Travel season is upon us, and if your itinerary includes the world’s first national park, the Land Library strongly recommends the University of California Press’ massive new Atlas of Yellowstone. With over 250 pages of maps, graphs, and supportive text, this atlas covers a wide range of topics, including Native American history, rivers, wildlife, settlement history, geothermal activity, fire — and, last but not least, the supervolcano that underlies it all:
The Path of the Yellowstone Hot Spot: one of many well-executed cartographic images from the Atlas of Yellowstone.
Wherever you may travel, remember this: travel light, but always bring books! Here’s a few more excellent travel companions from the Land Library’s shelves:
Geology Underfoot in Yellowstone Country by Marc S. Hendrix — from geysers and volcanics to glacier-sculpted peaks, this is an excellent guide to one of our most geologically important national parks. And for an excellent introduction to Yellowstone’s history, George Black has written a massive new book, Empire of Shadows: The Epic Story of Yellowstone.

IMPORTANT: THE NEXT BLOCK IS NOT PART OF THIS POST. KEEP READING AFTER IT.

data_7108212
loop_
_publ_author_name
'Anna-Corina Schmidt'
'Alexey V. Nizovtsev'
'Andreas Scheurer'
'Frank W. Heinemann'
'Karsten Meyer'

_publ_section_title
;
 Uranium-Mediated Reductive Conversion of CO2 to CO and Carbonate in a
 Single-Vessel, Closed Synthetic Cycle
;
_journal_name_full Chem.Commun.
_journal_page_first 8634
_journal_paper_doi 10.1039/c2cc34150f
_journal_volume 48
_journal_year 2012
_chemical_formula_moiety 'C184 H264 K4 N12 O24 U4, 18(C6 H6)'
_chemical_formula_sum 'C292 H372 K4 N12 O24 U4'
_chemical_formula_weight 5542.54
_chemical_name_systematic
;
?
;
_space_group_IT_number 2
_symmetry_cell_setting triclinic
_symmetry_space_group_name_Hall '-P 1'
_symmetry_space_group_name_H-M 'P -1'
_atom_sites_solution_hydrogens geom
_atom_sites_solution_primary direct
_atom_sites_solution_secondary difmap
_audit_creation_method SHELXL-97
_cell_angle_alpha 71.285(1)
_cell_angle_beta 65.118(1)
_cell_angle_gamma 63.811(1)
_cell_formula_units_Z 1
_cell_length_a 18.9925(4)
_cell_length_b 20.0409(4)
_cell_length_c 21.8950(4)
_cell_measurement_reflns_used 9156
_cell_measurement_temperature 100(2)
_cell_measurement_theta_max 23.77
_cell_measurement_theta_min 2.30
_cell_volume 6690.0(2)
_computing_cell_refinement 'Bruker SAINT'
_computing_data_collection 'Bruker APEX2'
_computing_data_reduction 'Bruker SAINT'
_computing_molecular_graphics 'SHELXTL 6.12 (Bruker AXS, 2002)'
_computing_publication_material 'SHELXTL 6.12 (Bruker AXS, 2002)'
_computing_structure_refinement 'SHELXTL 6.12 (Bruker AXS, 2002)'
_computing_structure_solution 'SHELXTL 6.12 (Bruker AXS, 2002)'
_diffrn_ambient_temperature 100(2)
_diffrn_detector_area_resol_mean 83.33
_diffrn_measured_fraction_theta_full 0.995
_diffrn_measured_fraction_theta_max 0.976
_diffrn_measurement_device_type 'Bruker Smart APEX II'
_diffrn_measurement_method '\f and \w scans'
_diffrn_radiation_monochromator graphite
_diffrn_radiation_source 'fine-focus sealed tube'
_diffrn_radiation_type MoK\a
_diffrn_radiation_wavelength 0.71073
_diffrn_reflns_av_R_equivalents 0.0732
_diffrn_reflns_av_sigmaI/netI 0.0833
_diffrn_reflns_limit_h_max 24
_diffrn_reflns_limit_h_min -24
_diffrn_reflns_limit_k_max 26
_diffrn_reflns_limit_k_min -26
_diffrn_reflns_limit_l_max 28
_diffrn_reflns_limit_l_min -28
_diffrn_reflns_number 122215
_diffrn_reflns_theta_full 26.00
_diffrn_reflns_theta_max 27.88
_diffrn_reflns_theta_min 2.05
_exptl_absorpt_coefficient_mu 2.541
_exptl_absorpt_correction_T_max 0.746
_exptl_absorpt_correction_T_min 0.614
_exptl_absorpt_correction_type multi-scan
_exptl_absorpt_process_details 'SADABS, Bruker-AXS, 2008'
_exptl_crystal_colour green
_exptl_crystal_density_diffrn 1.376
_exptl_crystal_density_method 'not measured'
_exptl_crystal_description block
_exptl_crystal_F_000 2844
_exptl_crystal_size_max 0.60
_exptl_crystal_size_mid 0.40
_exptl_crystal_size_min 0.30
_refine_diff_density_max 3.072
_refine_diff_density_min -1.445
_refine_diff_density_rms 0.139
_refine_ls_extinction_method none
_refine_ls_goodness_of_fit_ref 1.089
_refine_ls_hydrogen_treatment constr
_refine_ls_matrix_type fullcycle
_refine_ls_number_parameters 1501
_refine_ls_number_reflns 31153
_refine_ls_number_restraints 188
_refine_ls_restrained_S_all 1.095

And there’s plenty of fun books you can add to any young adventurer’s bulging backpack:
The Wolves are Back by Jean Craighead George, with paintings by Wendell Minor, a beautifully done picture book on the wolf’s reintroduction to Yellowstone — an excellent lesson on how the presence of one animal can profoundly effect an entire ecosystem. Also pictured above: Yellowstone Moran: Painting the American West by Lita Judge. Artist Thomas Moran was a member of the 1871 Hayden Survey. His paintings helped persuade Congress to declare Yellowstone a National Park the very next year.
Yellowstone’s ability to inspire remains strong. Park Ranger Shelton Johnson was featured in one of our past posts, and his words still move us deeply: